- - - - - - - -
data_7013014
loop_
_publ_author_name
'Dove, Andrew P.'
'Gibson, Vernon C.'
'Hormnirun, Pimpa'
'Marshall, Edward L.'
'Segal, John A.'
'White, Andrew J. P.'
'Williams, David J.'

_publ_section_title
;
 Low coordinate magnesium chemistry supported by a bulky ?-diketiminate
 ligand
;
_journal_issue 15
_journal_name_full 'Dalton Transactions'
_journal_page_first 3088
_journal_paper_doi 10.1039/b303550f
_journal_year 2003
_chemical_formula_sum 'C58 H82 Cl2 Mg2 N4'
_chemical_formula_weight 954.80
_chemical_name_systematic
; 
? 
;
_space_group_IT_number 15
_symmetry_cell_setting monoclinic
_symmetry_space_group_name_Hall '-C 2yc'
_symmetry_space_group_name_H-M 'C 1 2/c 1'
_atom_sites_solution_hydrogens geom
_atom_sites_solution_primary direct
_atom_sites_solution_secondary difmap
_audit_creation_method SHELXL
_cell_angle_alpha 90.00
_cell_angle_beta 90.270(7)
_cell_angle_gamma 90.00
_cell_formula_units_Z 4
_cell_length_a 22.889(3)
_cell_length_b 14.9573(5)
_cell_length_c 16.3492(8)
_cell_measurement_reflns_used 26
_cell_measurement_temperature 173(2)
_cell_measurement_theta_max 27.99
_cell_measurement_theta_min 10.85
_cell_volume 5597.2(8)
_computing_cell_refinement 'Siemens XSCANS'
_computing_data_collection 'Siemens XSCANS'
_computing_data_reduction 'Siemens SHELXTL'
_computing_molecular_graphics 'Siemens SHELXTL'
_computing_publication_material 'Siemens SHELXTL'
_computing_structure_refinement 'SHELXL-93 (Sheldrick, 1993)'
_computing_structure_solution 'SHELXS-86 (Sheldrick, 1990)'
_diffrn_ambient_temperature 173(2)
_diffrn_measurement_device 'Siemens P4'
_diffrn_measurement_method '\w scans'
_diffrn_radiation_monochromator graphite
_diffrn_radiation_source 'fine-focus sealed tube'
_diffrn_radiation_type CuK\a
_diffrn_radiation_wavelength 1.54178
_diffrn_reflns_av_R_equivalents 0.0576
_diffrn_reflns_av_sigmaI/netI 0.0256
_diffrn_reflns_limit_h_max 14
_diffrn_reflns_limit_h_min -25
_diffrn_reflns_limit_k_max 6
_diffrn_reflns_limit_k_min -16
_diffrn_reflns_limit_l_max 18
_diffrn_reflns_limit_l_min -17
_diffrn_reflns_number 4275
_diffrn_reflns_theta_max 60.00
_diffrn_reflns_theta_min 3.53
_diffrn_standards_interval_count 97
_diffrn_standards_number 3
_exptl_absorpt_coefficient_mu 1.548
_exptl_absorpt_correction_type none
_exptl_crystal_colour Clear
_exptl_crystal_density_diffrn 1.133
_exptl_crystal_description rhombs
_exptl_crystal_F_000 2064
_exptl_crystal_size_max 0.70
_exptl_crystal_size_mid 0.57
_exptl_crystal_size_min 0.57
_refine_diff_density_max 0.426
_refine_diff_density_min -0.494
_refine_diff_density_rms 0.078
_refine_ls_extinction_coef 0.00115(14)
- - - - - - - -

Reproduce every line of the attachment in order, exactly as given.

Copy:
data_7013014
loop_
_publ_author_name
'Dove, Andrew P.'
'Gibson, Vernon C.'
'Hormnirun, Pimpa'
'Marshall, Edward L.'
'Segal, John A.'
'White, Andrew J. P.'
'Williams, David J.'

_publ_section_title
;
 Low coordinate magnesium chemistry supported by a bulky ?-diketiminate
 ligand
;
_journal_issue 15
_journal_name_full 'Dalton Transactions'
_journal_page_first 3088
_journal_paper_doi 10.1039/b303550f
_journal_year 2003
_chemical_formula_sum 'C58 H82 Cl2 Mg2 N4'
_chemical_formula_weight 954.80
_chemical_name_systematic
; 
? 
;
_space_group_IT_number 15
_symmetry_cell_setting monoclinic
_symmetry_space_group_name_Hall '-C 2yc'
_symmetry_space_group_name_H-M 'C 1 2/c 1'
_atom_sites_solution_hydrogens geom
_atom_sites_solution_primary direct
_atom_sites_solution_secondary difmap
_audit_creation_method SHELXL
_cell_angle_alpha 90.00
_cell_angle_beta 90.270(7)
_cell_angle_gamma 90.00
_cell_formula_units_Z 4
_cell_length_a 22.889(3)
_cell_length_b 14.9573(5)
_cell_length_c 16.3492(8)
_cell_measurement_reflns_used 26
_cell_measurement_temperature 173(2)
_cell_measurement_theta_max 27.99
_cell_measurement_theta_min 10.85
_cell_volume 5597.2(8)
_computing_cell_refinement 'Siemens XSCANS'
_computing_data_collection 'Siemens XSCANS'
_computing_data_reduction 'Siemens SHELXTL'
_computing_molecular_graphics 'Siemens SHELXTL'
_computing_publication_material 'Siemens SHELXTL'
_computing_structure_refinement 'SHELXL-93 (Sheldrick, 1993)'
_computing_structure_solution 'SHELXS-86 (Sheldrick, 1990)'
_diffrn_ambient_temperature 173(2)
_diffrn_measurement_device 'Siemens P4'
_diffrn_measurement_method '\w scans'
_diffrn_radiation_monochromator graphite
_diffrn_radiation_source 'fine-focus sealed tube'
_diffrn_radiation_type CuK\a
_diffrn_radiation_wavelength 1.54178
_diffrn_reflns_av_R_equivalents 0.0576
_diffrn_reflns_av_sigmaI/netI 0.0256
_diffrn_reflns_limit_h_max 14
_diffrn_reflns_limit_h_min -25
_diffrn_reflns_limit_k_max 6
_diffrn_reflns_limit_k_min -16
_diffrn_reflns_limit_l_max 18
_diffrn_reflns_limit_l_min -17
_diffrn_reflns_number 4275
_diffrn_reflns_theta_max 60.00
_diffrn_reflns_theta_min 3.53
_diffrn_standards_interval_count 97
_diffrn_standards_number 3
_exptl_absorpt_coefficient_mu 1.548
_exptl_absorpt_correction_type none
_exptl_crystal_colour Clear
_exptl_crystal_density_diffrn 1.133
_exptl_crystal_description rhombs
_exptl_crystal_F_000 2064
_exptl_crystal_size_max 0.70
_exptl_crystal_size_mid 0.57
_exptl_crystal_size_min 0.57
_refine_diff_density_max 0.426
_refine_diff_density_min -0.494
_refine_diff_density_rms 0.078
_refine_ls_extinction_coef 0.00115(14)